Most athletes don't realize how powerful it is to stay positive through hard times. It comes so easy to stay positive through the highs of our sports careers, but why is it so hard to stay positive during the lows and hard times of our careers? Swimming is the hardest sport to do and staying positive is hard. What you say to yourself each day, inside and outside of the pool, is such an impact on how you succeed. I'm a firm believer that everything happens for a reason. It may have seemed like I went through more lows of my swimming career, because of my injuries, but I went through so many more highs of it. I absolutely loved the times I got when I was able to watch my teammates compete and so many time cuts, even if I was out of the pool for an injury. Even though I wished I was in the pool competing, I was so blessed to get to watch my teammates succeed and be happy for them. I loved the wet hugs and happy tears I got after their bests races.
When times get hard in your swimming career, please know that tomorrow is a new day. Tomorrow is another day to wake up, and be grateful. Be grateful you get another day to train. Be happy to have the opportunity to train a litter harder and go a little faster, in order to be better. Don't be hard on yourself if you don't cut times at a meet, or even add time on a race. It's okay. Every swimmer goes through those phases, but you can't mentally beat yourself up over it because that won't get you to where you want to go. I know it's harder done than said, but stay positive no matter what. Remind yourself each and every day, that even if a practice or race doesn't go as planned, you always have tomorrow to become better.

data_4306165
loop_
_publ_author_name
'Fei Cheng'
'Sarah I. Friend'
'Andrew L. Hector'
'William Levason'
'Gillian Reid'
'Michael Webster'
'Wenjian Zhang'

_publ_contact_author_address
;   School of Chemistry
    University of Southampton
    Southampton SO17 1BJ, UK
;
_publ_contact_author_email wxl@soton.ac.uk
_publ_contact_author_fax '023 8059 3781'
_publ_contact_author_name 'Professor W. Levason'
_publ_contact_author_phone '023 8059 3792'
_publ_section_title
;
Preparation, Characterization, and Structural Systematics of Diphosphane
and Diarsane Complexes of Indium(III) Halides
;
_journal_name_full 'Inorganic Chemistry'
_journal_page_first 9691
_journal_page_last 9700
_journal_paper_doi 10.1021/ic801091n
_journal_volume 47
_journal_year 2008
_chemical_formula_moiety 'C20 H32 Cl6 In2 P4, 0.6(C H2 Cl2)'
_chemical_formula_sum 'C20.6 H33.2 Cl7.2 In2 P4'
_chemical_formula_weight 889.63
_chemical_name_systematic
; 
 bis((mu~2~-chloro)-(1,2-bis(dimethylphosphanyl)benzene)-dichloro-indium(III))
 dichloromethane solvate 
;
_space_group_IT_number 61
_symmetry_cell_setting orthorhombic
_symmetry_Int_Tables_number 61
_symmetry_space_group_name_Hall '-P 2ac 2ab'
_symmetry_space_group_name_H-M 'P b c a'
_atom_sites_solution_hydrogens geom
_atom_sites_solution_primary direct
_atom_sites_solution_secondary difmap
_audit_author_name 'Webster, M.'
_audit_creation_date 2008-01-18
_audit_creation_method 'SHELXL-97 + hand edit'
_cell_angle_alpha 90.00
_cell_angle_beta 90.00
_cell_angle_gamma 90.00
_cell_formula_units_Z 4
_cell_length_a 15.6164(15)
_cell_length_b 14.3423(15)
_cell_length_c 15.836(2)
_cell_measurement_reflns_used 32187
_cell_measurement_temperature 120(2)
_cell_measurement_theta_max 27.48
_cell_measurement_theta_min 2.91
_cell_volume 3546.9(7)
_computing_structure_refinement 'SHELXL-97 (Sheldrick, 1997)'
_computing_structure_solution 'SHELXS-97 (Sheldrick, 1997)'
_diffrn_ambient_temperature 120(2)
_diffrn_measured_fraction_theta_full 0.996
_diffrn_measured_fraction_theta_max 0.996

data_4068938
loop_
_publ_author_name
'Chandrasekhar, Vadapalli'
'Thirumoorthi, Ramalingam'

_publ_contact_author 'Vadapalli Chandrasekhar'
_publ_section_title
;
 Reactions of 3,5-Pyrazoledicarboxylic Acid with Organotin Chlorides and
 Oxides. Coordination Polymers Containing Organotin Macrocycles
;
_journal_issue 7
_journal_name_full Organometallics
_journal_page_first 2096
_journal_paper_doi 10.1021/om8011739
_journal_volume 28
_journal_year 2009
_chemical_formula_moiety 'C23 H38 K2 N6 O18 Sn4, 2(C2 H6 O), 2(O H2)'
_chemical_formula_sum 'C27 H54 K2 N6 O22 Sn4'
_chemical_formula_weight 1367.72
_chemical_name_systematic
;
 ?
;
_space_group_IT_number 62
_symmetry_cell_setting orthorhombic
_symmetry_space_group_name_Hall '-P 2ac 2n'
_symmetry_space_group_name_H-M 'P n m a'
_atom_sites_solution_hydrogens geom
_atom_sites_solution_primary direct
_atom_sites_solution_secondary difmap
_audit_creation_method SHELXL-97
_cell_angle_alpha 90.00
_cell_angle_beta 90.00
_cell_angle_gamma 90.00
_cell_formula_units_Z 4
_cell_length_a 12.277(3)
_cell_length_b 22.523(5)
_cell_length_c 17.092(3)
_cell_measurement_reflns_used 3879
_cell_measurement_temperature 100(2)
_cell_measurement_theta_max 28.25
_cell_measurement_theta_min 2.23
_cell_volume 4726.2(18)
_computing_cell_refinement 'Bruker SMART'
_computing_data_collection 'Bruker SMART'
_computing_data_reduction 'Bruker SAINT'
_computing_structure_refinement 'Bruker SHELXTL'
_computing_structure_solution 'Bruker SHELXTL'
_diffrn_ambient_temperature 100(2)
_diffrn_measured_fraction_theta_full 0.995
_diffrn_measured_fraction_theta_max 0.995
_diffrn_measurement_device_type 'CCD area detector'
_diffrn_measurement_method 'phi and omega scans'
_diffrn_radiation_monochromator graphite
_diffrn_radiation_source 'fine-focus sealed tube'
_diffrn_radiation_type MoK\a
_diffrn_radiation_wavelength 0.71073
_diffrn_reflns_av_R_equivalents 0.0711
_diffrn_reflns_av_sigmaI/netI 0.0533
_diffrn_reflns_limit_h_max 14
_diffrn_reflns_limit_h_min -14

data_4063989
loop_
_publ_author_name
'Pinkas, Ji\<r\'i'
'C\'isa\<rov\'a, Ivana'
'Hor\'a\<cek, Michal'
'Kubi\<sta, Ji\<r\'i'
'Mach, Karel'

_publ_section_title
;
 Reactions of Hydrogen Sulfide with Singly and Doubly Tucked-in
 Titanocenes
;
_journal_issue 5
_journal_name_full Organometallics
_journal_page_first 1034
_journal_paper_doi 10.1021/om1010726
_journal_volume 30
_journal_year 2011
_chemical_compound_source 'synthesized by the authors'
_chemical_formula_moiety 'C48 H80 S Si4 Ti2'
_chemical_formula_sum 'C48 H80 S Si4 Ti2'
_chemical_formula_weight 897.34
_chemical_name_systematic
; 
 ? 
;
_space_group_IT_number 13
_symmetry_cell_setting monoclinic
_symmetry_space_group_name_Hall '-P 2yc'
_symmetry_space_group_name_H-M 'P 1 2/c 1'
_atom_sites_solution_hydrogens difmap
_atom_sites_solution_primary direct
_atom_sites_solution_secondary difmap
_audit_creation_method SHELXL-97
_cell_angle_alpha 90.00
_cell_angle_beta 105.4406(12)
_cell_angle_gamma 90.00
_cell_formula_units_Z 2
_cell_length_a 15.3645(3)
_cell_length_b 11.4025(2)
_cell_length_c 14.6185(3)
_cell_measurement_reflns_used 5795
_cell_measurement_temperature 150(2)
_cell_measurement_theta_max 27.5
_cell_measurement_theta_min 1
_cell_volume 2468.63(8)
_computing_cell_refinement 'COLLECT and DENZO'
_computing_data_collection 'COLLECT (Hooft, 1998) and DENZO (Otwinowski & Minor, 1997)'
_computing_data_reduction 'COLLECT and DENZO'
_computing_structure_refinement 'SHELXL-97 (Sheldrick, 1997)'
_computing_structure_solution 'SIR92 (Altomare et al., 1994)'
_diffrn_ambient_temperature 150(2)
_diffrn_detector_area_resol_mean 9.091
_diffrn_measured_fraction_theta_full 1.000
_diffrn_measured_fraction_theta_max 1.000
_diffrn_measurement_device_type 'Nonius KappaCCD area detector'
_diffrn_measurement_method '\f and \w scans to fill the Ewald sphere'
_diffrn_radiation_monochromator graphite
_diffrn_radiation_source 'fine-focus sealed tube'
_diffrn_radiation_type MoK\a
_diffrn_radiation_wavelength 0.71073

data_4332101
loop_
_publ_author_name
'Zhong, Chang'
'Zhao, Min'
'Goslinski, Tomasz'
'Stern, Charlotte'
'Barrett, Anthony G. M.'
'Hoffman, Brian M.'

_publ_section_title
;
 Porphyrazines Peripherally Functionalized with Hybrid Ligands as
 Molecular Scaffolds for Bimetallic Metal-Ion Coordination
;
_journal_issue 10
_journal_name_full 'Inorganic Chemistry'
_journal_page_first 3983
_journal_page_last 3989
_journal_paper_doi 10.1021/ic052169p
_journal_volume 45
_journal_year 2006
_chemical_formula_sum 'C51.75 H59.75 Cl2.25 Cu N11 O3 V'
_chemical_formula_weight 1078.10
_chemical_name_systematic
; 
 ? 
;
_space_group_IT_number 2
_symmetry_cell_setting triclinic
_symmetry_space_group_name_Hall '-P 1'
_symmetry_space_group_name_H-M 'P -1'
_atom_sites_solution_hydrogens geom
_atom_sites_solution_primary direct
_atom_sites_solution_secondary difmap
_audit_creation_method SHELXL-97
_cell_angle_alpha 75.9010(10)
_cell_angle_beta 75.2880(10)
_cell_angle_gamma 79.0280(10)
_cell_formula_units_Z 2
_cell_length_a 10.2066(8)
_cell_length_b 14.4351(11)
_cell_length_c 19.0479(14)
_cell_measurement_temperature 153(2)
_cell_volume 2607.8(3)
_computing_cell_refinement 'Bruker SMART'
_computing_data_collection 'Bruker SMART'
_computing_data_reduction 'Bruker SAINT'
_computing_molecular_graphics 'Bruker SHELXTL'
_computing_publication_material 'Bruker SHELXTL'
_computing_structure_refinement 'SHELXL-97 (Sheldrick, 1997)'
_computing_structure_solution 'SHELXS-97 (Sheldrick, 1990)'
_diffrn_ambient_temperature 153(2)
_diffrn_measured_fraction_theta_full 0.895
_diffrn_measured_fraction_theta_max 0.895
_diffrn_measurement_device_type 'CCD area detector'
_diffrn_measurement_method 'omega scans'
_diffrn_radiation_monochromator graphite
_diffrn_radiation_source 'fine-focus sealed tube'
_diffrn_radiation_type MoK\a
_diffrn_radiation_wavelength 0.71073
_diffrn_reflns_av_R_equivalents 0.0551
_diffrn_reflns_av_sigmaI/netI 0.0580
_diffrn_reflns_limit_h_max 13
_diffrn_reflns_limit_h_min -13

If you're going through a time right now that I went through, due to an injury, please don't give up. Remember that everything happens for a reason.
One of my favorite quotes, I had written, hanging on my wall in my bedroom, is:
"Whatever you take from this, please don't ever give up on yourself. Turn your "I'm not good enough," into, "I AM good enough. I am GREAT." Always remember that you what you say to yourself is how your actions will be.
From a former swimmer,
Stay positive and go kick butt!
-Kara Webster, Xo